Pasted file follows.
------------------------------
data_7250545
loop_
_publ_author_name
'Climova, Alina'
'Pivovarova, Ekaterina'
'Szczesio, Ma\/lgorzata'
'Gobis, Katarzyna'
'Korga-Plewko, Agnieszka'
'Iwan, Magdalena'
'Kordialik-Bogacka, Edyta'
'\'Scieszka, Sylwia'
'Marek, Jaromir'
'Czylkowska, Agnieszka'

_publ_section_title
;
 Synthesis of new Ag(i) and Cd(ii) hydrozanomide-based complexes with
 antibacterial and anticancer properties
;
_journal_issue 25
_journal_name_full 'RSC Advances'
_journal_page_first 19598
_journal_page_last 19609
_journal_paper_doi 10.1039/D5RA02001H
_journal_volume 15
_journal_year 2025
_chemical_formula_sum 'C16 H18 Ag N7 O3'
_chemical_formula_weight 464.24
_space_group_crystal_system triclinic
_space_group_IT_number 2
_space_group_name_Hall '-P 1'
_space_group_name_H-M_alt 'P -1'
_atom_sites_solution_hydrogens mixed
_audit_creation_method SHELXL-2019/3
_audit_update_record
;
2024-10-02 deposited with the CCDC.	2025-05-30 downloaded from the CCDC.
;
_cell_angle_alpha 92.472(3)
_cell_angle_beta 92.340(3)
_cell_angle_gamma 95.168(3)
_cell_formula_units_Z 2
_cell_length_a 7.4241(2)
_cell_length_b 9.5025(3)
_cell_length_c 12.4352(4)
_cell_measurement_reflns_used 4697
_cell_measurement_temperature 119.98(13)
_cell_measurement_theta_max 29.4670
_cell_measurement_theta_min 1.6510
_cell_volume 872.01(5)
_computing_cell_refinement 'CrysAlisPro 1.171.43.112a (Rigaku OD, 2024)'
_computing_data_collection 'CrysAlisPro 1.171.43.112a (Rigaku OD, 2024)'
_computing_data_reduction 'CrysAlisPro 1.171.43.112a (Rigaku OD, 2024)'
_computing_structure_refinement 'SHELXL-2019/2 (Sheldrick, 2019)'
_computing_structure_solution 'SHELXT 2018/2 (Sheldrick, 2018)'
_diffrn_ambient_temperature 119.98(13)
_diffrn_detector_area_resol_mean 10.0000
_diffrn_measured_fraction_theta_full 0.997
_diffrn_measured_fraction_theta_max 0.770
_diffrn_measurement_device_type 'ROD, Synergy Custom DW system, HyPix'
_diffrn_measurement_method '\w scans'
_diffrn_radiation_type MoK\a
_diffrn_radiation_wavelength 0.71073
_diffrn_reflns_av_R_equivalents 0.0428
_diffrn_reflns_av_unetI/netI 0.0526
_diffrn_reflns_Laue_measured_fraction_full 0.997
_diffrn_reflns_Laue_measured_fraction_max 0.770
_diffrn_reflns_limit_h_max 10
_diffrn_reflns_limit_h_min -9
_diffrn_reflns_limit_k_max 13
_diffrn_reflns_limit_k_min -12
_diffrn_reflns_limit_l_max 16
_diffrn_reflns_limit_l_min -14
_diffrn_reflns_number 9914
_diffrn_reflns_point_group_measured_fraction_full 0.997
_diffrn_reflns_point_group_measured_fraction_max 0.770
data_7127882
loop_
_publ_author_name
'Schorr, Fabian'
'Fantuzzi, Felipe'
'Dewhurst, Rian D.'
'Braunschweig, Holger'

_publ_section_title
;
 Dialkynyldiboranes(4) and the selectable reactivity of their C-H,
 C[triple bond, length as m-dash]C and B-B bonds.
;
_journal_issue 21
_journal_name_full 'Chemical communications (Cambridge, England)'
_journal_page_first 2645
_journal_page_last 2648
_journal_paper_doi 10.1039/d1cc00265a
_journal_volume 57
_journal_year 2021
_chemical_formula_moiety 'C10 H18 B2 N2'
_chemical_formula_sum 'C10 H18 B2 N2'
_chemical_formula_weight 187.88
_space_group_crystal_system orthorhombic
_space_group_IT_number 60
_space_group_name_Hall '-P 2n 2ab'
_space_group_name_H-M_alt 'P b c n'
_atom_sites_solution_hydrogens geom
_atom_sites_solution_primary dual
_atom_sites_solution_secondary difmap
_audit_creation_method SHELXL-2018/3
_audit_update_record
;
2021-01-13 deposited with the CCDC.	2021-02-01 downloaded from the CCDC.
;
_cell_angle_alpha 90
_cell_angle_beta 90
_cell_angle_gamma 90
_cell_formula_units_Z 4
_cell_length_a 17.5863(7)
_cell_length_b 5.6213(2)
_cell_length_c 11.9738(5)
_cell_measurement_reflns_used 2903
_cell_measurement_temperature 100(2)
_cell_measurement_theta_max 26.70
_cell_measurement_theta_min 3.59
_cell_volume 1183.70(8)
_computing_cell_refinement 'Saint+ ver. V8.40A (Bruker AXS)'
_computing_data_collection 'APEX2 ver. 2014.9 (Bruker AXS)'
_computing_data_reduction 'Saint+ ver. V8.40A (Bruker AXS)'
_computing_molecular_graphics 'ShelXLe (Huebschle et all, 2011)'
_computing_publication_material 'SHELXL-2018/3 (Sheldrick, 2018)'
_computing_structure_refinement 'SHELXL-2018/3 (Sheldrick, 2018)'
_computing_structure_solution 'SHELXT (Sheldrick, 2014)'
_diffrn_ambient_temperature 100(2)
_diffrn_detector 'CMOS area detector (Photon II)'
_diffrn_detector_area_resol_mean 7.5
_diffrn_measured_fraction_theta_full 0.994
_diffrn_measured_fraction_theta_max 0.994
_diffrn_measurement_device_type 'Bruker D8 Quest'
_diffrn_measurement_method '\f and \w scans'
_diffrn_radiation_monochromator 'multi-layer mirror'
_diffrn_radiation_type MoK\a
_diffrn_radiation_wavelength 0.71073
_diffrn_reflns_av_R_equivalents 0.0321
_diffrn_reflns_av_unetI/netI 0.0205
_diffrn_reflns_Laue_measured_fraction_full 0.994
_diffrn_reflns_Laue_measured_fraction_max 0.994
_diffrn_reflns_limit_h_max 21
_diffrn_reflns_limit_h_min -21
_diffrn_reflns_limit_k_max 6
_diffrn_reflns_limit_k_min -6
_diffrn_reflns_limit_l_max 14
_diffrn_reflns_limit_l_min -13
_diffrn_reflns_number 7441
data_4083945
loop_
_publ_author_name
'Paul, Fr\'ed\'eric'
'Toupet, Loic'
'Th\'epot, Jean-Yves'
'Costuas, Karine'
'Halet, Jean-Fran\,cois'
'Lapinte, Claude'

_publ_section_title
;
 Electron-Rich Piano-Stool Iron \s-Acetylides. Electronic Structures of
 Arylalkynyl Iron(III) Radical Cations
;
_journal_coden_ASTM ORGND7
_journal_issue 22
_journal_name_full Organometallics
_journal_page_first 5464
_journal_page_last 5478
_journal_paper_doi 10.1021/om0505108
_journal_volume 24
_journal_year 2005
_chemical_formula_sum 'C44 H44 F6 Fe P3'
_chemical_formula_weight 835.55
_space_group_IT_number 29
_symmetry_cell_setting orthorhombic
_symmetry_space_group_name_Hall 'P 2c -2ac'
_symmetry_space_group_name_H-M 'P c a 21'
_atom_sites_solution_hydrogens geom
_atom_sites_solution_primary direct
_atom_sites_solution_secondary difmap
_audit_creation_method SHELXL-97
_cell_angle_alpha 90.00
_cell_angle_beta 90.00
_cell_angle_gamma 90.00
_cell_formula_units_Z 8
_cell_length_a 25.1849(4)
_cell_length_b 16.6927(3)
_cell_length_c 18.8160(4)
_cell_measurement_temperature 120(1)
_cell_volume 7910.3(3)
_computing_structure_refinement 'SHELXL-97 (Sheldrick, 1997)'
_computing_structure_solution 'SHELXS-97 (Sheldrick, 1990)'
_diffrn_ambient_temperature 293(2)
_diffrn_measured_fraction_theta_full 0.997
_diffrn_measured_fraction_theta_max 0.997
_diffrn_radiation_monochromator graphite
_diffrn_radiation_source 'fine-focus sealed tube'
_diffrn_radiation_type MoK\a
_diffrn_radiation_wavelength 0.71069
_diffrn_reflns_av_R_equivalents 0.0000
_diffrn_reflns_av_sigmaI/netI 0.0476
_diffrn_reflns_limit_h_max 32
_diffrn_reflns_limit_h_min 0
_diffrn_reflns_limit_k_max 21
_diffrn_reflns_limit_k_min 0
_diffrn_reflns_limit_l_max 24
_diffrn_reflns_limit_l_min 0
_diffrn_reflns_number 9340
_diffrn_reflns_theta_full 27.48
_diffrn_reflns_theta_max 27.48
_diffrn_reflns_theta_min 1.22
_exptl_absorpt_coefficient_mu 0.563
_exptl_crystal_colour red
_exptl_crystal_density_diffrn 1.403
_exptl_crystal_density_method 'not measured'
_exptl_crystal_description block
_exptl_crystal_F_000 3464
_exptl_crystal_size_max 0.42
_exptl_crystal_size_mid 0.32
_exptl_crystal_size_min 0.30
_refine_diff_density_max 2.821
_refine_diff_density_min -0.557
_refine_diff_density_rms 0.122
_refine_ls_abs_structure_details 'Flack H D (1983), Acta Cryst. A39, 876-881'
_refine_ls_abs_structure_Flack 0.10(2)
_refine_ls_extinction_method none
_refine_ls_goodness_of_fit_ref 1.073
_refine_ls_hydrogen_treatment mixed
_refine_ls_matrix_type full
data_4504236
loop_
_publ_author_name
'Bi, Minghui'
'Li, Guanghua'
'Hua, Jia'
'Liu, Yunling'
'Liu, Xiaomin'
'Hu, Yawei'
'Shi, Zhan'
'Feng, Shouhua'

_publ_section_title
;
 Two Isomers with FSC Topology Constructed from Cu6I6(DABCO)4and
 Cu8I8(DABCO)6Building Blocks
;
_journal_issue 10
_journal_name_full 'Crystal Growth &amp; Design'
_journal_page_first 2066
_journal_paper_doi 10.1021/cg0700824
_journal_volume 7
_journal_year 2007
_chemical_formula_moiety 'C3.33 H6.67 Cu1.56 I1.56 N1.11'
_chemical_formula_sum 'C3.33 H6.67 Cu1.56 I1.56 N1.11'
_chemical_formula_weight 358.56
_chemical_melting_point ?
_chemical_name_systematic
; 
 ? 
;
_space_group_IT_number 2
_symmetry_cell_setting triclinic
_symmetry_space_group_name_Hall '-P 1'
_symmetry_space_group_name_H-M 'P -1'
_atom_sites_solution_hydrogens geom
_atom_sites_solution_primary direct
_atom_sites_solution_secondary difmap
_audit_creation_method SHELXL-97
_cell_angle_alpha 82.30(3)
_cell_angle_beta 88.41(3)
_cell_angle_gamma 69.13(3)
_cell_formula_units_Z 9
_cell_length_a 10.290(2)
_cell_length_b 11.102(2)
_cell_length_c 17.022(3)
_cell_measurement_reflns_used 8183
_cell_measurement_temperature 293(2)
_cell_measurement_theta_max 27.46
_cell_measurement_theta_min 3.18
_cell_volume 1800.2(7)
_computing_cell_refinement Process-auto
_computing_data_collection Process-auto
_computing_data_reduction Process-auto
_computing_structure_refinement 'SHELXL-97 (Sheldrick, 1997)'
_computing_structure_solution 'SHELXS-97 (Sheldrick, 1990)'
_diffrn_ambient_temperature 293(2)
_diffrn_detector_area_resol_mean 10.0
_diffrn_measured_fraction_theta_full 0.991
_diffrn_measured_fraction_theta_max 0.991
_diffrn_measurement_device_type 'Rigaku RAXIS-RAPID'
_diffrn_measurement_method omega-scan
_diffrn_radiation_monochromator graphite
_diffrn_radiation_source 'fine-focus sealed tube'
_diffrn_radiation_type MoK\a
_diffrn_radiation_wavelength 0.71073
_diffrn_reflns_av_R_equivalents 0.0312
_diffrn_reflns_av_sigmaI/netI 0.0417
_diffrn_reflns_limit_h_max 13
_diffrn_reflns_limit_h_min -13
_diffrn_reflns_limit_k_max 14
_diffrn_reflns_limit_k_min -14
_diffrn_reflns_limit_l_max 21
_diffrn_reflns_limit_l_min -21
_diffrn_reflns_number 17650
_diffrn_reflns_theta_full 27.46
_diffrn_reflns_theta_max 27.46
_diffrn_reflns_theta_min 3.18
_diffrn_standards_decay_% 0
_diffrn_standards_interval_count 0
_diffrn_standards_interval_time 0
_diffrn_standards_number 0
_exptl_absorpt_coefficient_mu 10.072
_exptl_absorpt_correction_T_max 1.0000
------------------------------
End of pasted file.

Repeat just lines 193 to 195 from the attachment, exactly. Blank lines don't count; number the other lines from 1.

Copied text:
_diffrn_ambient_temperature 293(2)
_diffrn_measured_fraction_theta_full 0.997
_diffrn_measured_fraction_theta_max 0.997